- The Washington Times - Friday, February 20, 2009

The massive $8 billion fraud case against Texas financier Allen Stanford moved into the shadows of Washington on Thursday when FBI agents found the missing businessman and served him with civil court papers including an order to turn over his passport.

Mr. Stanford, who is accused of perpetrating one of the nation’s largest-ever financial frauds, was located in Fredericksburg, according to the FBI.

An anonymous law-enforcement official told The Washington Times that Mr. Stanford, 58, had not purposely tried to elude authorities. The official said FBI agents served him with several sets of civil court papers and orders about 1:45 p.m. while he was sitting in a car.

The source, who spoke on the condition of anonymity because he was not authorized to speak about the case, said Mr. Stanford was in Virginia because he had either family or friends there.

Mr. Stanford’s whereabouts had been unknown since Tuesday, leading to speculation that he had fled overseas.

“We’re so pleased and thankful to the Lord that he’s alive,” his stepmother, Billie Stanford, told Reuters news agency.

The orders and documents that the FBI served were the Securities and Exchange Commission’s complaint, the memorandum of law filed with the complaint, a court order freezing his assets and a court order appointing the U.S. Marshals as a receiver to handle the frozen assets.

A judge also ordered Mr. Stanford to surrender his passport, and arrangements were being made to do so Thursday night.

But he was not arrested and was not facing criminal charges.

The SEC had filed a civil complaint Tuesday against Mr. Stanford accusing him of scamming investors by promising impossibly high returns on certificates of deposit. The complaint also names Mr. Stanford’s companies, Antigua-based Stanford International Bank, Houston-based broker-dealer and investment adviser Stanford Group Co., and investment adviser Stanford Capital Management.

The assets of those companies also were frozen.

Earlier this week, federal agents raided Stanford Group Co. offices in Miami, Houston and other U.S. cities.

Several Latin American countries also have acted against Stanford businesses, and Britain reportedly is considering doing the same. The socialist government of Hugo Chavez has seized Stanford Bank Venezuela to prevent a run on the institution stem massive online withdrawals.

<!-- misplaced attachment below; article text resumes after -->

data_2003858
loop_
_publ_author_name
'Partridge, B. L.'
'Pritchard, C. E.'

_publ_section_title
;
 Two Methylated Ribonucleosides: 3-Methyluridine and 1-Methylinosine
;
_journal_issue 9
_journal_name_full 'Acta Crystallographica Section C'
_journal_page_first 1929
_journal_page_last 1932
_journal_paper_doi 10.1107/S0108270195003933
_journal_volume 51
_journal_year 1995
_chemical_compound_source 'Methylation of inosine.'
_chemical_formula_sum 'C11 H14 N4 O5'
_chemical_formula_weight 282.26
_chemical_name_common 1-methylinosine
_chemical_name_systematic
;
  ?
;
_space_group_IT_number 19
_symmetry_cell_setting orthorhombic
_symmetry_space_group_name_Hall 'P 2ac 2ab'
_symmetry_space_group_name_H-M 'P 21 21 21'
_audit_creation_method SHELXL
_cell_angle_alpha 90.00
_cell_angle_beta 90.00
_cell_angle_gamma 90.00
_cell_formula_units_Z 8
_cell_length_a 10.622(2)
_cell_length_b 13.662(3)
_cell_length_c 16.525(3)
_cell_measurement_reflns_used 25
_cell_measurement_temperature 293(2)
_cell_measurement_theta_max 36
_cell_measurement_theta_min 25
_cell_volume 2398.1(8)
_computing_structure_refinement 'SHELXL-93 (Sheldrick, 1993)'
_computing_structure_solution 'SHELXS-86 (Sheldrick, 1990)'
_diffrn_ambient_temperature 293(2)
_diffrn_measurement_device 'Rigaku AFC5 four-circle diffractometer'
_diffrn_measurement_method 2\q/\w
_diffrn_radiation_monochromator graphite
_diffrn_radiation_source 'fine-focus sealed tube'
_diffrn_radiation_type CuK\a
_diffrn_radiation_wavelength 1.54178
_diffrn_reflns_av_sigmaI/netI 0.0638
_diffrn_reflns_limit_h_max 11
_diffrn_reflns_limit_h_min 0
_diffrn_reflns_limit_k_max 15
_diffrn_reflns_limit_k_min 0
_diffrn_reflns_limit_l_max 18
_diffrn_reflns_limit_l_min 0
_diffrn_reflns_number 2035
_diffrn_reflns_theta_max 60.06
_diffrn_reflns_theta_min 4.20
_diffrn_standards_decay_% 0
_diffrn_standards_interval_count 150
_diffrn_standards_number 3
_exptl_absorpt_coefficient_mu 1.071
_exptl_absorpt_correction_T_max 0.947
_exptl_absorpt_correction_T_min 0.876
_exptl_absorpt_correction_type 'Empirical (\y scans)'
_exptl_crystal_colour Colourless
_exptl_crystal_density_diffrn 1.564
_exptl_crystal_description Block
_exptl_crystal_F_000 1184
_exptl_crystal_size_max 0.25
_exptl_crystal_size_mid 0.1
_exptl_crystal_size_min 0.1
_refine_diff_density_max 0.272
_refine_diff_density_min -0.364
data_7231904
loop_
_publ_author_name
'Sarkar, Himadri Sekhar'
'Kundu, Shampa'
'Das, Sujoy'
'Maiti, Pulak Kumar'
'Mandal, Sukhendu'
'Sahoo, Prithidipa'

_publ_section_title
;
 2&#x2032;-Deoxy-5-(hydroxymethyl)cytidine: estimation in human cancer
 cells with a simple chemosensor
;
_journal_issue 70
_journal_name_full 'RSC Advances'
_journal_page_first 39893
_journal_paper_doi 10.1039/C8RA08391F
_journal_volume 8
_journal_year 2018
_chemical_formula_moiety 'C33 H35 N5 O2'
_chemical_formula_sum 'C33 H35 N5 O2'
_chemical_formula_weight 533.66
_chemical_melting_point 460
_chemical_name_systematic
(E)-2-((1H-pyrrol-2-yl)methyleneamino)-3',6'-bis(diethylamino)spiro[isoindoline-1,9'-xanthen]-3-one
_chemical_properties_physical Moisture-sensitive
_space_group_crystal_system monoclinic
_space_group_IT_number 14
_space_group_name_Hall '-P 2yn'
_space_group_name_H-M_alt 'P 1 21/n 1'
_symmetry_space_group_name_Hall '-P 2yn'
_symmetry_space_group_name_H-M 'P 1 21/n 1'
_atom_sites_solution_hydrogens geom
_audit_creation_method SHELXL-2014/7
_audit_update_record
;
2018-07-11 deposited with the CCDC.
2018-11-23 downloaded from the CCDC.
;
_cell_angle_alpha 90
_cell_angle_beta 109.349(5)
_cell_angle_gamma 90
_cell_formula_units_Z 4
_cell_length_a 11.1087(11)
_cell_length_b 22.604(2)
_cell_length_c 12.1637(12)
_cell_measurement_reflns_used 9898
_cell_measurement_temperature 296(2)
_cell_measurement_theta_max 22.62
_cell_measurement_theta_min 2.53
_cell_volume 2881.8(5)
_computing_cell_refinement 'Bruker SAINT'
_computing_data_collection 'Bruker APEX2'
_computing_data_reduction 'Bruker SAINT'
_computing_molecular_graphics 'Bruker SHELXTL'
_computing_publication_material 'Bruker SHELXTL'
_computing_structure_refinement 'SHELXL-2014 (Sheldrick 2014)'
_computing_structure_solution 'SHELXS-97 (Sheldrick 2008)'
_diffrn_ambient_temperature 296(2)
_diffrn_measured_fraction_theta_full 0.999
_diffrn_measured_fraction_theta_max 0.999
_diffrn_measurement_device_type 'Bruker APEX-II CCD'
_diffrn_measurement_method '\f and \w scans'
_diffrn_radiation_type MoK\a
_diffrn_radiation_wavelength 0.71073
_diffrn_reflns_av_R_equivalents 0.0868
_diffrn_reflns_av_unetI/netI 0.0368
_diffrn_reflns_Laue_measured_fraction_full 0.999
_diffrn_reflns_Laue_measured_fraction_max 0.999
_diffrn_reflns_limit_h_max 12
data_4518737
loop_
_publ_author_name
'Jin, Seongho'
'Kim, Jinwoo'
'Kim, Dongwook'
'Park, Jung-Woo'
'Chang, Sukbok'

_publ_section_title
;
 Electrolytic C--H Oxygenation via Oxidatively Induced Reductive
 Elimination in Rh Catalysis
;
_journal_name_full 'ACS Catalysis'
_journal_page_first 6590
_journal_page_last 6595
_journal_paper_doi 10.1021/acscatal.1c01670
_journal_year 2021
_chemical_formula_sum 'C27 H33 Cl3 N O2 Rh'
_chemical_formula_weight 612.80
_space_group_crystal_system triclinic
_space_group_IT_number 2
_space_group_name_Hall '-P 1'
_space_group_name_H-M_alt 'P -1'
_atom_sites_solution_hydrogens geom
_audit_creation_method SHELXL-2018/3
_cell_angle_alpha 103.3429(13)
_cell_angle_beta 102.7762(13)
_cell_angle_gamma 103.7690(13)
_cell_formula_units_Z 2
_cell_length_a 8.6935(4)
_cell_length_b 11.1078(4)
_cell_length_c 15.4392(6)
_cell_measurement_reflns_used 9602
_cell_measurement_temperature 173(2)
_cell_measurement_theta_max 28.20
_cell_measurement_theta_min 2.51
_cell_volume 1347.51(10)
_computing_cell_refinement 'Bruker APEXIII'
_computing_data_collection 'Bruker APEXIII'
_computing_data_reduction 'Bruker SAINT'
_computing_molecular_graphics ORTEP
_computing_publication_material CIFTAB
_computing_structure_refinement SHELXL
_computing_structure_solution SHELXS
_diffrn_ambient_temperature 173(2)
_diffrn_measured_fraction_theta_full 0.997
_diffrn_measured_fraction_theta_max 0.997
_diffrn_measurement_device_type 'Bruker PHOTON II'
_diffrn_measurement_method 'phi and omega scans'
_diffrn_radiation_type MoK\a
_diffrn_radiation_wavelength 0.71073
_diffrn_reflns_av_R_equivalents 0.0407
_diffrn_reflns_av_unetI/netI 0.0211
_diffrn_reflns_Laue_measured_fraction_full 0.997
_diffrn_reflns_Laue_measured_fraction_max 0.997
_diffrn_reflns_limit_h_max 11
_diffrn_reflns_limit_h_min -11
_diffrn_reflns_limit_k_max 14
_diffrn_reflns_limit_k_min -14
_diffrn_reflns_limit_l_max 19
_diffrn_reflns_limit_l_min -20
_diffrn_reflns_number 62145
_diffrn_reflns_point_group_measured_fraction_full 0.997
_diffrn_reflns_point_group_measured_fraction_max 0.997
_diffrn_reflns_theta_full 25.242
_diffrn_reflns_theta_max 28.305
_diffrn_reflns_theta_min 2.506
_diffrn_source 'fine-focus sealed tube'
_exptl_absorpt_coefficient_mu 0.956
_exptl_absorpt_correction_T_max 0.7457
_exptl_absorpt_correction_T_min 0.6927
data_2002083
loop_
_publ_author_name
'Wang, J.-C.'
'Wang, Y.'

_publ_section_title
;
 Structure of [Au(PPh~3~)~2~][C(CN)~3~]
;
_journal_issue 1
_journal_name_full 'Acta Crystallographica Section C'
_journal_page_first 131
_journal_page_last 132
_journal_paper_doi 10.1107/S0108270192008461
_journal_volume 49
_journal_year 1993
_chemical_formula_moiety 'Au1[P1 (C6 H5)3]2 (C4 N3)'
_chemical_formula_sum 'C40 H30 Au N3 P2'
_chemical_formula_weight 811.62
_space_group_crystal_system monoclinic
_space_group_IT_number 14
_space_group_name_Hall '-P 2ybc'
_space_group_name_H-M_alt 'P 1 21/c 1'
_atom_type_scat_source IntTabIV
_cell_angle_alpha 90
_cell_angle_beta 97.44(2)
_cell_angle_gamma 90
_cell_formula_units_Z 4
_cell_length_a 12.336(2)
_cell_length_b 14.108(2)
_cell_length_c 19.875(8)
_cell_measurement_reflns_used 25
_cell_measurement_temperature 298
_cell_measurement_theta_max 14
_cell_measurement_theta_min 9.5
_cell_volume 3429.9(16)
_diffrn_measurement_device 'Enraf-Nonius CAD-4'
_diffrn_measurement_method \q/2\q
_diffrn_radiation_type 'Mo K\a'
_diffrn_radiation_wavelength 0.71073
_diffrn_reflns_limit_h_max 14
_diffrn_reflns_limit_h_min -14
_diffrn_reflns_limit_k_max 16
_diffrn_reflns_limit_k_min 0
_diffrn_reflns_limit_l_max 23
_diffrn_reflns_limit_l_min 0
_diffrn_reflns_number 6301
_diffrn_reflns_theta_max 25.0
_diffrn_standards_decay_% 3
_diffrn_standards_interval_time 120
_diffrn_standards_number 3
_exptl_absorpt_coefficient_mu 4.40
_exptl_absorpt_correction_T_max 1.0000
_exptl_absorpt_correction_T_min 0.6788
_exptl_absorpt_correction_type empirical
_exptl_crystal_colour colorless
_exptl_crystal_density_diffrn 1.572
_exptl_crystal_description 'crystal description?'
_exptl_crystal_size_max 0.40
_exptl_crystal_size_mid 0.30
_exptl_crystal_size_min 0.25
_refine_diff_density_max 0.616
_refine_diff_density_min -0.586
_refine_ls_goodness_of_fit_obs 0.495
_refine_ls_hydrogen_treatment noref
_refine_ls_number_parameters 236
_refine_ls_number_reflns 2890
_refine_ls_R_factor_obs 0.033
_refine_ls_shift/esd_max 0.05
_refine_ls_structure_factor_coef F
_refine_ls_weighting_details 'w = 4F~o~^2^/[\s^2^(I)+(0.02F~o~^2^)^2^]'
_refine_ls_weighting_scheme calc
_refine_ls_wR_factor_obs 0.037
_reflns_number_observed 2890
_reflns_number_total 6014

“The authorities were forced to take the decision to intervene, and there will be an immediate sale,” Finance Minister Ali Rodriguez told reporters in Caracas.

Ecuador took a similar measure against a Stanford-related brokerage house and a fiduciary firm. Officials in Mexico are investigating the local Stanford bank affiliate, and Peru suspended a local Stanford unit’s securities operations.

The SEC also has issued civil charges SIB Chief Financial Officer James Davis and Stanford Financial Group Chief Investment Officer Laura Pendergest-Holt in the enforcement action.

ABC News reported that Mr. Stanford has hired high-profile D.C. defense lawyer Brendan Sullivan, who has represented Oliver North and former Sen. Ted Stevens, Alaska Republican.

Mr. Sullivan did not return messages from The Times seeking confirmation and comment.

Mr. Stanford, who was knighted in the former British colony of Antigua where he holds dual citizenship, is a well-known bankroller of cricket and tennis tournaments. He has given hundreds of thousands of dollars to U.S. politicians from his personal fortune, estimated at $2.2 billion.

The U.S. has criticized Antiguan financial practices, accusing the small Caribbean nation of serving as a venue for money laundering and operations by Russian “shell” banks. Sanctions were imposed, but lifted in 2001.

Mr. Stanford is the second jet-setting financier to be accused of a multibillion-dollar fraud scheme in recent months. The civil case against him follows criminal charges being brought against Bernard Madoff, who is accused of orchestrating a $50 billion Ponzi scheme. Mr. Madoff remains under house arrest at his New York apartment.

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